The Conversion Controversies Continue
The Israeli Chief Rabbinate has recently rejected the applications of several Orthodox Jewish converts who have applied to live in Israel. This rejection has been reported widely in the Jewish media, and has generated much discussion–and anger, frustration, disgust. These cases are being appealed, and we hope that these converts will indeed be allowed to settle in Israel as Jews.
The Chief Rabbinate only accepts Orthodox conversions performed under their jurisdiction and/or with their express approval. Orthodox rabbis who refuse to bend to the will of the Chief Rabbinate are excluded from the Chief Rabbinate’s “approved” list.
This policy is problematic on many levels.
1. Conversions performed by non-Orthodox rabbis in the diaspora are routinely accepted in Israel as proof of Jewishness for the purposes of the law of return. Such converts are not subject to the authority of the Chief Rabbinate. Only Orthodox converts are under the aegis of the Chief Rabbinate, so only Orthodox converts must suffer the injustices and indignities inflicted upon them by the Chief Rabbinate.
2. Conversions performed by Orthodox rabbis are done in conformity with the requirements of halakha. For the Chief Rabbinate to deny the Jewishness of such converts is a sin of the first magnitude. It causes pain and humiliation to such converts, and thus violates 36 (some say 46) Torah commandments. It also undermines the status of Orthodox rabbis in the diaspora (and in Israel!) who refuse to comply with the most extreme, Hareidi views on conversion.
3. In rejecting the Jewishness of Orthodox converts, the Chief Rabbinate wittingly or unwittingly turns potential converts away from halakha. It encourages them to prefer non-Orthodox conversions, so as to avoid confrontation with the Chief Rabbinate. Moreover, if Orthodox converts were really to take the Chief Rabbinate seriously, they would feel free to violate halakha–even though they are in fact halakhically Jewish!
4. The Chief Rabbinate has itself agreed to have Orthodox converts approved by the Jewish Agency, rather than through the Chief Rabbinate. This agreement was reached so that Orthodox converts would have a means of having their Jewishness validated by a body that is familiar with the Orthodox rabbinate worldwide, and that is able to evaluate properly the credentials of the sponsoring rabbis of conversions. Now, the Chief Rabbinate is reneging on its own formal agreement with the Jewish Agency.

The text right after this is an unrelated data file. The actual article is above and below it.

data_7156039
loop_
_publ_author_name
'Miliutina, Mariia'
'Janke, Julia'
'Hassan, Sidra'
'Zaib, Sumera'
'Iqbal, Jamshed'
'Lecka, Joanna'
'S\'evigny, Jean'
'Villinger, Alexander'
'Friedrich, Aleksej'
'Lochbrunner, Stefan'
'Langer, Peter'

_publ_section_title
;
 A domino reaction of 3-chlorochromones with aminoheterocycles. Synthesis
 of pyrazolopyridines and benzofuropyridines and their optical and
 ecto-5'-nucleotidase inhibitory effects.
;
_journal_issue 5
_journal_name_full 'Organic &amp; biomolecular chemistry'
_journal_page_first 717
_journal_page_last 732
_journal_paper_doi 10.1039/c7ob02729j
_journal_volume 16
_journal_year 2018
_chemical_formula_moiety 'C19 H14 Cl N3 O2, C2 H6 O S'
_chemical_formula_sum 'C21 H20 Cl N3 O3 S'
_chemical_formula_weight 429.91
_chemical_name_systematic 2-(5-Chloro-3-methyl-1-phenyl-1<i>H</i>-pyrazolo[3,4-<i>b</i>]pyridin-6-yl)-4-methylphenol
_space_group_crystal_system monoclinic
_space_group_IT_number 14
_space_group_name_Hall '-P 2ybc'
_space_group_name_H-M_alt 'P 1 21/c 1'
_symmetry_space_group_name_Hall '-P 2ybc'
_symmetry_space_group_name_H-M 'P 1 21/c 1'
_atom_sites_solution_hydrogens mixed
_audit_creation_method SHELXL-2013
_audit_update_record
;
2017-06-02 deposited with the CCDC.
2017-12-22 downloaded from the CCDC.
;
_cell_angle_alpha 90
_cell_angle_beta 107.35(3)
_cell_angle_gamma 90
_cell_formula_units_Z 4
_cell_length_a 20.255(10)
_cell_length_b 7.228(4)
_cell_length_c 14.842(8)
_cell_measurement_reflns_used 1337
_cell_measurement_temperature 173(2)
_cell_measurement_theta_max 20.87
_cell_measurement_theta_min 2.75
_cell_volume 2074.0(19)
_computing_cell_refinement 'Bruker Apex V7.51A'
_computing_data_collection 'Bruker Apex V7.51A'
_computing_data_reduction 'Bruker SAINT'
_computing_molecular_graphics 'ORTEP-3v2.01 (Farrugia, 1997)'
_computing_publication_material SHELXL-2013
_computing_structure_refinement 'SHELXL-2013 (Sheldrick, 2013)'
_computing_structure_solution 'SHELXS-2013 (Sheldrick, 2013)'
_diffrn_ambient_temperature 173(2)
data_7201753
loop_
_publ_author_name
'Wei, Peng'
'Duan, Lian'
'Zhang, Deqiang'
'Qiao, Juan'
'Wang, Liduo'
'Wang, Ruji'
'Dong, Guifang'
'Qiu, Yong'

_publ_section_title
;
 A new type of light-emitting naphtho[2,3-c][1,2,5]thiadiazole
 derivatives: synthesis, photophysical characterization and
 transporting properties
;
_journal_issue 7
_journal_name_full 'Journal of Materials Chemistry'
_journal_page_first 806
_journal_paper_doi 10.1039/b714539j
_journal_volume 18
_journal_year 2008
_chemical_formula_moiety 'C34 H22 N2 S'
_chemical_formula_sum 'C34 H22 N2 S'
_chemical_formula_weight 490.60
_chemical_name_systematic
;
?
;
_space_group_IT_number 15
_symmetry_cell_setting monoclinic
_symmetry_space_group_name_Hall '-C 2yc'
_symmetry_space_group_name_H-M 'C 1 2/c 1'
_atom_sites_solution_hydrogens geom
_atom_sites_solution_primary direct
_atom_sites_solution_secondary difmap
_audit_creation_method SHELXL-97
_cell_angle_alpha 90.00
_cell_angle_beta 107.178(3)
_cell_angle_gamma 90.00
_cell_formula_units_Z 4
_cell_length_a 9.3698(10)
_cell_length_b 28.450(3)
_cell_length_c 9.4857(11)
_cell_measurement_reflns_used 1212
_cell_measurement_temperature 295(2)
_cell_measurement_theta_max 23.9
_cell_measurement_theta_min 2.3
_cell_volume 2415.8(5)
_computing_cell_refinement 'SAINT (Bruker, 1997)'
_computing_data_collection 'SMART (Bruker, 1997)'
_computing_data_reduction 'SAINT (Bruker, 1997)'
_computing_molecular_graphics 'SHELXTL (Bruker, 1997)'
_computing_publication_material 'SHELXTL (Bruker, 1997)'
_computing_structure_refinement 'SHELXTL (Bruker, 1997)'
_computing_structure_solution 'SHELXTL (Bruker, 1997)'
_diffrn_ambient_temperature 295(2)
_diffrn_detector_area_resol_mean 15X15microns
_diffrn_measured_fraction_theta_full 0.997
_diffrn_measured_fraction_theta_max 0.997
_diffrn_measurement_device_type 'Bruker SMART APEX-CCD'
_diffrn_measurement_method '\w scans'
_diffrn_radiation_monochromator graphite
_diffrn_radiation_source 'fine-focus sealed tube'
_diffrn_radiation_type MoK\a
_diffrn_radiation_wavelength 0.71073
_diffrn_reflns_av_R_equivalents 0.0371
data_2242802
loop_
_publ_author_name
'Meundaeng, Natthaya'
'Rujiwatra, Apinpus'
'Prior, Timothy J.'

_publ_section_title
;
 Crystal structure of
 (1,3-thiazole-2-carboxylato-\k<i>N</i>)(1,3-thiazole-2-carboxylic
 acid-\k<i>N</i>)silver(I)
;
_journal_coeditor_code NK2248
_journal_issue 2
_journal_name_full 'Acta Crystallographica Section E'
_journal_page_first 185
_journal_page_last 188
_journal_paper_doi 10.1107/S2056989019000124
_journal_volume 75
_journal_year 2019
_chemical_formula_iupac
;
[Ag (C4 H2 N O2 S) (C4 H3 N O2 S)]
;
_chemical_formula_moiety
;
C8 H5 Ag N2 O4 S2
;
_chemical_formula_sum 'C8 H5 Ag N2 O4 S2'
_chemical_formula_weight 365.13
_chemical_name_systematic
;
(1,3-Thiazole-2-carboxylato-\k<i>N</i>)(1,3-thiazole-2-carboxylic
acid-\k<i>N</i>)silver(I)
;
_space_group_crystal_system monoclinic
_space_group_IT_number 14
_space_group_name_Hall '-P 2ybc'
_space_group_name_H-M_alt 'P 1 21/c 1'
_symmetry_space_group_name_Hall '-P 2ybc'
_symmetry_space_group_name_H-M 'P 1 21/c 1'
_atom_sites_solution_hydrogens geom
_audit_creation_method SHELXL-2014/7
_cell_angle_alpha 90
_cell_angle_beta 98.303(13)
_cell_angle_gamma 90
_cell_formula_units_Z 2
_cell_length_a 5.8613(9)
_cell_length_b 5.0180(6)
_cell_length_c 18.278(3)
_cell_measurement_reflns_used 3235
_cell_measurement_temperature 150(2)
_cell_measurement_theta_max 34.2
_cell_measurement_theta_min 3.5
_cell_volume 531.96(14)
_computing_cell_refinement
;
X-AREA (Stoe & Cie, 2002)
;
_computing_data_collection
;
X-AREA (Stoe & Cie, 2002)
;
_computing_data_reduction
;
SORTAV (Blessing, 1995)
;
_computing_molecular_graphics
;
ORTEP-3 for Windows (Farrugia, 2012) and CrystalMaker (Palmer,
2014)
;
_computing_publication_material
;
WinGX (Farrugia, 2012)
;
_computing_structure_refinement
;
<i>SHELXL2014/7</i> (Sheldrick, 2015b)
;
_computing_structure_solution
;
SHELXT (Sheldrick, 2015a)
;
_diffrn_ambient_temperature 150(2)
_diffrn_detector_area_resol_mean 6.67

5. The policy of the Chief Rabbinate is detrimental to the interests of the State of Israel. It alienates the very people who have shown great desire to be Jewish and to live in Israel.
6. A person who has undergone a halakhic conversion is 100% Jewish, regardless of anything the Chief Rabbinate says or does. The halakhot of conversion must not be allowed to be held hostage to the misguided and extreme views of the Chief Rabbinate or to the Chief Rabbinate’s struggle to maintain power and authority for itself.
7. A great many Jews are rightly outraged by the Chief Rabbinate’s egregious sins against converts, and its blatant disregard for the best interests of converts and the State of Israel. Many see this as a rabbinic power grab, not as a righteous way of providing religious leadership.
The Institute for Jewish Ideas and Ideals has been outspoken on behalf of a halakhically valid, compassionate and inclusive policy relating to conversion to Judaism. We have worked with like-minded people in Israel and the diaspora to defend the honor and rights of halakhic converts. At the forefront of these battles in Israel is Rabbi Shaul Farber, who heads an organization known as Itim. He deserves our appreciation and support.
Please stand with and support the work of the Institute for Jewish Ideas and Ideals (jewishideas.org) and the work of Itim (itim.org.il), and of other like-minded organizations that fight for an intellectually vibrant, compassionate and inclusive Orthodox Judaism. Together, we can accomplish great things.